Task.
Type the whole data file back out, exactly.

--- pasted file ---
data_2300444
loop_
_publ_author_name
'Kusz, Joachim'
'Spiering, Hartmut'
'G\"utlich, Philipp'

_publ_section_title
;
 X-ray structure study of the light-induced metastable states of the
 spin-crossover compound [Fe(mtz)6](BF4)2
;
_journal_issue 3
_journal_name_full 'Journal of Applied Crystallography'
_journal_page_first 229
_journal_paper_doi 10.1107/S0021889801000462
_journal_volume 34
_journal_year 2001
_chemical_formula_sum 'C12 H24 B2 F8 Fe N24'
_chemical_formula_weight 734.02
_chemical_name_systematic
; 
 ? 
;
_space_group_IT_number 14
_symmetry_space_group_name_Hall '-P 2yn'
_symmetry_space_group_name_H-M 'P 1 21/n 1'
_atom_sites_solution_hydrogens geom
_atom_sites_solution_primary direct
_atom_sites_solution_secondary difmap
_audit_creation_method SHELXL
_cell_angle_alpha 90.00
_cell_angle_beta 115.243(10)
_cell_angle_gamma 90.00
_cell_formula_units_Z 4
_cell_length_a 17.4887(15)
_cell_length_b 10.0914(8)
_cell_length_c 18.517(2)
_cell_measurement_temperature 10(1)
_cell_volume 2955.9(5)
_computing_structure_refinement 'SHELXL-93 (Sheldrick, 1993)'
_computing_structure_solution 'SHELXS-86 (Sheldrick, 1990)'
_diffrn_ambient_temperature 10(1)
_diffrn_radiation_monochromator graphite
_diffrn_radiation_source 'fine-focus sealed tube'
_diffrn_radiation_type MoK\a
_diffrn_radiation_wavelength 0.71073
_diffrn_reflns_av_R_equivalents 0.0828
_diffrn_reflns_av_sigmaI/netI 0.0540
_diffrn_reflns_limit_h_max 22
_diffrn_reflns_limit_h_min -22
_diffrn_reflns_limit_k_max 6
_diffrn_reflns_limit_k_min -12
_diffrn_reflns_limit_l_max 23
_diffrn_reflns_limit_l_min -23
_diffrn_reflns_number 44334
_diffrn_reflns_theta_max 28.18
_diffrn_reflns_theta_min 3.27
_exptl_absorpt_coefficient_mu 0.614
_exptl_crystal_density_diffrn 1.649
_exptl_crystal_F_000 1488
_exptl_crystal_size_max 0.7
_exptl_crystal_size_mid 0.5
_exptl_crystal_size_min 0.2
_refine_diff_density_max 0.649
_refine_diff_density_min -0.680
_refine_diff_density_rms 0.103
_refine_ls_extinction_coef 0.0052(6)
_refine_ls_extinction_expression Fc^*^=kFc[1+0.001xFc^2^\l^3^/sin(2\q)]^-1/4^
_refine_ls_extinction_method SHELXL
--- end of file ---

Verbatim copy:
data_2300444
loop_
_publ_author_name
'Kusz, Joachim'
'Spiering, Hartmut'
'G\"utlich, Philipp'

_publ_section_title
;
 X-ray structure study of the light-induced metastable states of the
 spin-crossover compound [Fe(mtz)6](BF4)2
;
_journal_issue 3
_journal_name_full 'Journal of Applied Crystallography'
_journal_page_first 229
_journal_paper_doi 10.1107/S0021889801000462
_journal_volume 34
_journal_year 2001
_chemical_formula_sum 'C12 H24 B2 F8 Fe N24'
_chemical_formula_weight 734.02
_chemical_name_systematic
; 
 ? 
;
_space_group_IT_number 14
_symmetry_space_group_name_Hall '-P 2yn'
_symmetry_space_group_name_H-M 'P 1 21/n 1'
_atom_sites_solution_hydrogens geom
_atom_sites_solution_primary direct
_atom_sites_solution_secondary difmap
_audit_creation_method SHELXL
_cell_angle_alpha 90.00
_cell_angle_beta 115.243(10)
_cell_angle_gamma 90.00
_cell_formula_units_Z 4
_cell_length_a 17.4887(15)
_cell_length_b 10.0914(8)
_cell_length_c 18.517(2)
_cell_measurement_temperature 10(1)
_cell_volume 2955.9(5)
_computing_structure_refinement 'SHELXL-93 (Sheldrick, 1993)'
_computing_structure_solution 'SHELXS-86 (Sheldrick, 1990)'
_diffrn_ambient_temperature 10(1)
_diffrn_radiation_monochromator graphite
_diffrn_radiation_source 'fine-focus sealed tube'
_diffrn_radiation_type MoK\a
_diffrn_radiation_wavelength 0.71073
_diffrn_reflns_av_R_equivalents 0.0828
_diffrn_reflns_av_sigmaI/netI 0.0540
_diffrn_reflns_limit_h_max 22
_diffrn_reflns_limit_h_min -22
_diffrn_reflns_limit_k_max 6
_diffrn_reflns_limit_k_min -12
_diffrn_reflns_limit_l_max 23
_diffrn_reflns_limit_l_min -23
_diffrn_reflns_number 44334
_diffrn_reflns_theta_max 28.18
_diffrn_reflns_theta_min 3.27
_exptl_absorpt_coefficient_mu 0.614
_exptl_crystal_density_diffrn 1.649
_exptl_crystal_F_000 1488
_exptl_crystal_size_max 0.7
_exptl_crystal_size_mid 0.5
_exptl_crystal_size_min 0.2
_refine_diff_density_max 0.649
_refine_diff_density_min -0.680
_refine_diff_density_rms 0.103
_refine_ls_extinction_coef 0.0052(6)
_refine_ls_extinction_expression Fc^*^=kFc[1+0.001xFc^2^\l^3^/sin(2\q)]^-1/4^
_refine_ls_extinction_method SHELXL